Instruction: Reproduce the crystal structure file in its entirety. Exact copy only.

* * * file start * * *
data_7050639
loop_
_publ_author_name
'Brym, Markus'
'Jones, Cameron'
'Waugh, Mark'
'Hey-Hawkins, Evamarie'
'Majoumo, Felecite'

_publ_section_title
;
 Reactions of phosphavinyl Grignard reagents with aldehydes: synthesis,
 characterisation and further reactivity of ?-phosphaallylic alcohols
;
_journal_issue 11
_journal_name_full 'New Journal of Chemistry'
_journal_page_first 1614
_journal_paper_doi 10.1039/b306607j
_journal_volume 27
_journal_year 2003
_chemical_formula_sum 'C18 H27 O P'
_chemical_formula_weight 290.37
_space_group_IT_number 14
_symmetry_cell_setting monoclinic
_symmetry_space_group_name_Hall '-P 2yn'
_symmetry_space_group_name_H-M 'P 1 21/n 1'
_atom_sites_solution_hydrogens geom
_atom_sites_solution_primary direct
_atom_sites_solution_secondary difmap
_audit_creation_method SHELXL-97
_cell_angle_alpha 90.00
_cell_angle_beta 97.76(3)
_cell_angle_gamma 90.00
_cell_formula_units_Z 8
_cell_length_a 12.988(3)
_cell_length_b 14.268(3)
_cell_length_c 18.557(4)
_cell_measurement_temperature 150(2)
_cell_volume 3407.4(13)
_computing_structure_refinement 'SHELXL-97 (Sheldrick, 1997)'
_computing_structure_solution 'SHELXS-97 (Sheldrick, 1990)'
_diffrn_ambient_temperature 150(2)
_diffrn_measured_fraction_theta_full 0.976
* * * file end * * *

data_7050639
loop_
_publ_author_name
'Brym, Markus'
'Jones, Cameron'
'Waugh, Mark'
'Hey-Hawkins, Evamarie'
'Majoumo, Felecite'

_publ_section_title
;
 Reactions of phosphavinyl Grignard reagents with aldehydes: synthesis,
 characterisation and further reactivity of ?-phosphaallylic alcohols
;
_journal_issue 11
_journal_name_full 'New Journal of Chemistry'
_journal_page_first 1614
_journal_paper_doi 10.1039/b306607j
_journal_volume 27
_journal_year 2003
_chemical_formula_sum 'C18 H27 O P'
_chemical_formula_weight 290.37
_space_group_IT_number 14
_symmetry_cell_setting monoclinic
_symmetry_space_group_name_Hall '-P 2yn'
_symmetry_space_group_name_H-M 'P 1 21/n 1'
_atom_sites_solution_hydrogens geom
_atom_sites_solution_primary direct
_atom_sites_solution_secondary difmap
_audit_creation_method SHELXL-97
_cell_angle_alpha 90.00
_cell_angle_beta 97.76(3)
_cell_angle_gamma 90.00
_cell_formula_units_Z 8
_cell_length_a 12.988(3)
_cell_length_b 14.268(3)
_cell_length_c 18.557(4)
_cell_measurement_temperature 150(2)
_cell_volume 3407.4(13)
_computing_structure_refinement 'SHELXL-97 (Sheldrick, 1997)'
_computing_structure_solution 'SHELXS-97 (Sheldrick, 1990)'
_diffrn_ambient_temperature 150(2)
_diffrn_measured_fraction_theta_full 0.976